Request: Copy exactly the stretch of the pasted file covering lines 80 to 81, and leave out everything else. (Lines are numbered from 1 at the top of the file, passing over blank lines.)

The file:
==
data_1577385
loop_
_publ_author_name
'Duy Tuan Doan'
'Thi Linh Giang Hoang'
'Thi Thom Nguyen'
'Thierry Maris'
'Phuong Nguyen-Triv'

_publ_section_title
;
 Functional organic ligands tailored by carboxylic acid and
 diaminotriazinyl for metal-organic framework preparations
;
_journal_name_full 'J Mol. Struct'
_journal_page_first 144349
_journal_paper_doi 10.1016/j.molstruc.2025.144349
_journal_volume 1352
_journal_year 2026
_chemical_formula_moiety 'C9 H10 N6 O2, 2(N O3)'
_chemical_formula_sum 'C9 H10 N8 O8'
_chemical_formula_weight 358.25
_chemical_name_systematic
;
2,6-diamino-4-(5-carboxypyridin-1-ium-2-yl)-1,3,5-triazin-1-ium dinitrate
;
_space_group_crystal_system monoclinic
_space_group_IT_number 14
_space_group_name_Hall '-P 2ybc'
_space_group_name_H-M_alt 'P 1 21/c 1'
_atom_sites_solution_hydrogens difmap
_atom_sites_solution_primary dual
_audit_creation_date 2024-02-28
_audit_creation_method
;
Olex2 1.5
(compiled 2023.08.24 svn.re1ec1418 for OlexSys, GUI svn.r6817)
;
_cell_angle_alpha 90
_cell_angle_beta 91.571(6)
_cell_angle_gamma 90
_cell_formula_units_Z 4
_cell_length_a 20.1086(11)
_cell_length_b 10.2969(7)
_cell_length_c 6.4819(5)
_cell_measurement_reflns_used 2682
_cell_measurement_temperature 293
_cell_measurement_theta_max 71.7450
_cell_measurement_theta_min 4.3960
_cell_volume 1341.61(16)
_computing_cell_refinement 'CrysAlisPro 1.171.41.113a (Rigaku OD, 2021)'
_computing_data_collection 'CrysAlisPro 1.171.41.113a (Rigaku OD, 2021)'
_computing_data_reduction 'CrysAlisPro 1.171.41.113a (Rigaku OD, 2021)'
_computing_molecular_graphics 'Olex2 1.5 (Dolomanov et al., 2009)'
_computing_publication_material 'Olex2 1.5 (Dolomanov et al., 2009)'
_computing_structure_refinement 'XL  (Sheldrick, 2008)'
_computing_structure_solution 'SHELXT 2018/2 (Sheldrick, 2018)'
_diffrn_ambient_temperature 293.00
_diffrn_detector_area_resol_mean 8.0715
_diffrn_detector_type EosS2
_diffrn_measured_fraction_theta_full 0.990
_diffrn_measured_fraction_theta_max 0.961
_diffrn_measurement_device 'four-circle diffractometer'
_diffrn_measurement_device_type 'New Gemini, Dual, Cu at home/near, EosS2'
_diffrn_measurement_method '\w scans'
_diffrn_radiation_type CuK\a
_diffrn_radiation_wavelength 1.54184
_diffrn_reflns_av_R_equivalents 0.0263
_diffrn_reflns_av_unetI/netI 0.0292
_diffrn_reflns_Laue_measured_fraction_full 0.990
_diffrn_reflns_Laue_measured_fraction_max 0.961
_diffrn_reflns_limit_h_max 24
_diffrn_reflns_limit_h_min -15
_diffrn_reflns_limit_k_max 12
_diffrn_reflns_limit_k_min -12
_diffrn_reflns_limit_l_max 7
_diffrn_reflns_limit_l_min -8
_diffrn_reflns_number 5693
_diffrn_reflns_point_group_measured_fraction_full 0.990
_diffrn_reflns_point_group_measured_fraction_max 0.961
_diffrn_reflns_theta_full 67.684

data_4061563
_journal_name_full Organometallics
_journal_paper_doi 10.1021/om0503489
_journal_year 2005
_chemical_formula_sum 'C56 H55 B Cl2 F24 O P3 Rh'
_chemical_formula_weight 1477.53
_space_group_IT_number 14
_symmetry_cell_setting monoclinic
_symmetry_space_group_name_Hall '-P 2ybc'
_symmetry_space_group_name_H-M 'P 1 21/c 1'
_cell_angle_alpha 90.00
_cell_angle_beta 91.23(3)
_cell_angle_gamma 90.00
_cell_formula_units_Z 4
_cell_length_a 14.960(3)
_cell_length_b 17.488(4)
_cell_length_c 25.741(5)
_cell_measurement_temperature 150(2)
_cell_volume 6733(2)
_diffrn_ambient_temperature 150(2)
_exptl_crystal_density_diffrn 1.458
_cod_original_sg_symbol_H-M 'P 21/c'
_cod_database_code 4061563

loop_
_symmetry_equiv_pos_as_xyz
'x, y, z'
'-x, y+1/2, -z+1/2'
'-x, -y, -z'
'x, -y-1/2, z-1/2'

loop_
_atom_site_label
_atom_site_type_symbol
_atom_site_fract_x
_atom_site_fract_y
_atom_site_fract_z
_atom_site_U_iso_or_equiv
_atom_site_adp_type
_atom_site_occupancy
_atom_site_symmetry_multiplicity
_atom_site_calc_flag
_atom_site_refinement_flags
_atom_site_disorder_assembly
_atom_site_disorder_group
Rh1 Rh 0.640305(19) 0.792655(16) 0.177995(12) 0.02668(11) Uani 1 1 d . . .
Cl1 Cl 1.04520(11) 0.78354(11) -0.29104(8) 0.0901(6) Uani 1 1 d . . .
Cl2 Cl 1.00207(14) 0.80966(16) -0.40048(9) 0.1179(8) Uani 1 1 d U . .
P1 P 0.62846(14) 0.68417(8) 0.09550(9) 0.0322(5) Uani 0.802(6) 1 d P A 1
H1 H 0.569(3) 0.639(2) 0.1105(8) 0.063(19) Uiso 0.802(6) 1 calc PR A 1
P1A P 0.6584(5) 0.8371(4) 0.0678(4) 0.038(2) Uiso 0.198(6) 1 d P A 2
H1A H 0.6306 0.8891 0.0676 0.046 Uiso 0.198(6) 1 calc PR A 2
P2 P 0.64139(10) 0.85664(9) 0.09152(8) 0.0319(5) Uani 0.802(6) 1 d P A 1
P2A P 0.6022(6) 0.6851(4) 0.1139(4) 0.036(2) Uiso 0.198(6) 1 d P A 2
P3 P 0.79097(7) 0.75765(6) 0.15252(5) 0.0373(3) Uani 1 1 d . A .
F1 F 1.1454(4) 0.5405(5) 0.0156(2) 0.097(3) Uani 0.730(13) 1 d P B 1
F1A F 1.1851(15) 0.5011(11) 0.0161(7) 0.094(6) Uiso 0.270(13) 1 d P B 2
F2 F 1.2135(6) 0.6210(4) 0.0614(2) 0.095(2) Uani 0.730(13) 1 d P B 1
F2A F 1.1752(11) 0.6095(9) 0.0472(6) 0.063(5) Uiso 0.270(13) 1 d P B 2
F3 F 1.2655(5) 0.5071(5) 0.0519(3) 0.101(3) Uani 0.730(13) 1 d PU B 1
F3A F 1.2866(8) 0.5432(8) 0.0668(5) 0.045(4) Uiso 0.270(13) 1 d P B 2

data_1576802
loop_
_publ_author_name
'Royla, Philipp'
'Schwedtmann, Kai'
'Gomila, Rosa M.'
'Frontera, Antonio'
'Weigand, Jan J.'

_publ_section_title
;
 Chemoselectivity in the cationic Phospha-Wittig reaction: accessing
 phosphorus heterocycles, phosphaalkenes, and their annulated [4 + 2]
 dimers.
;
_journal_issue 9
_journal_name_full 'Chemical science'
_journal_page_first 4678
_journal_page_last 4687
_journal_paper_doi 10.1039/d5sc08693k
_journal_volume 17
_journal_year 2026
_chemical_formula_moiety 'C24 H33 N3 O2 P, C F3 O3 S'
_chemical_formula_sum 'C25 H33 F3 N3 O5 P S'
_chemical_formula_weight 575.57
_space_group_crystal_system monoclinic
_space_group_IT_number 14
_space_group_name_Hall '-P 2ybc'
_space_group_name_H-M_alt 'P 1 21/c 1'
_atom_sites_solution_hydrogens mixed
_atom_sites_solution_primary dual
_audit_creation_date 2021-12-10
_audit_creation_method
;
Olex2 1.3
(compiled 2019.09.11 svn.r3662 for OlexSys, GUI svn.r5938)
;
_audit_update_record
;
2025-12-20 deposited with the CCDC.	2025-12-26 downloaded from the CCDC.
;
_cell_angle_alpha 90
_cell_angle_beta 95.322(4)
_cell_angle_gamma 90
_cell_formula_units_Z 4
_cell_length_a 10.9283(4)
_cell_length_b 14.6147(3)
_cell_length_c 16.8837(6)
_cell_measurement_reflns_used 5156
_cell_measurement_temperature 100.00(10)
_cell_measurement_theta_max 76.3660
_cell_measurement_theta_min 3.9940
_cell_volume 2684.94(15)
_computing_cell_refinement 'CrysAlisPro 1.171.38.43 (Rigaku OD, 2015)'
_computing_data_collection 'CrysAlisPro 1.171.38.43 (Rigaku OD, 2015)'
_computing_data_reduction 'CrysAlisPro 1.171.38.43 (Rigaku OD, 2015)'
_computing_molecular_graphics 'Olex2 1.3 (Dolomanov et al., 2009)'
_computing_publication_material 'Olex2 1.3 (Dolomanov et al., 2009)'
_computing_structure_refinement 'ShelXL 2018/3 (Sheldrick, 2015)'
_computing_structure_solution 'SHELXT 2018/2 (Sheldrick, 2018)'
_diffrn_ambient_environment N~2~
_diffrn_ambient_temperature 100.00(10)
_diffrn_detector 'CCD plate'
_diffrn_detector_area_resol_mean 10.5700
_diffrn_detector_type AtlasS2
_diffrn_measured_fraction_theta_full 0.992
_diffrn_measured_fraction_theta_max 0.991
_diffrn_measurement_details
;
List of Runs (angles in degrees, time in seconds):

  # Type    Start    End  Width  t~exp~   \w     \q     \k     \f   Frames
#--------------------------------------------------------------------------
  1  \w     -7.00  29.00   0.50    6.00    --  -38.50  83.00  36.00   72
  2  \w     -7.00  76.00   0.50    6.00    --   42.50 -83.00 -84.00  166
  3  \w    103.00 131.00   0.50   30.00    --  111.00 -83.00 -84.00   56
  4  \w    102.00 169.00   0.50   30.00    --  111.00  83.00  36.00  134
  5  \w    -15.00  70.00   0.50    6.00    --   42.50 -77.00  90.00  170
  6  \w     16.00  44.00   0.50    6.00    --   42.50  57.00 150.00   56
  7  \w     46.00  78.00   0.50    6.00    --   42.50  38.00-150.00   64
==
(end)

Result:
_diffrn_reflns_theta_full 67.684

data_4061563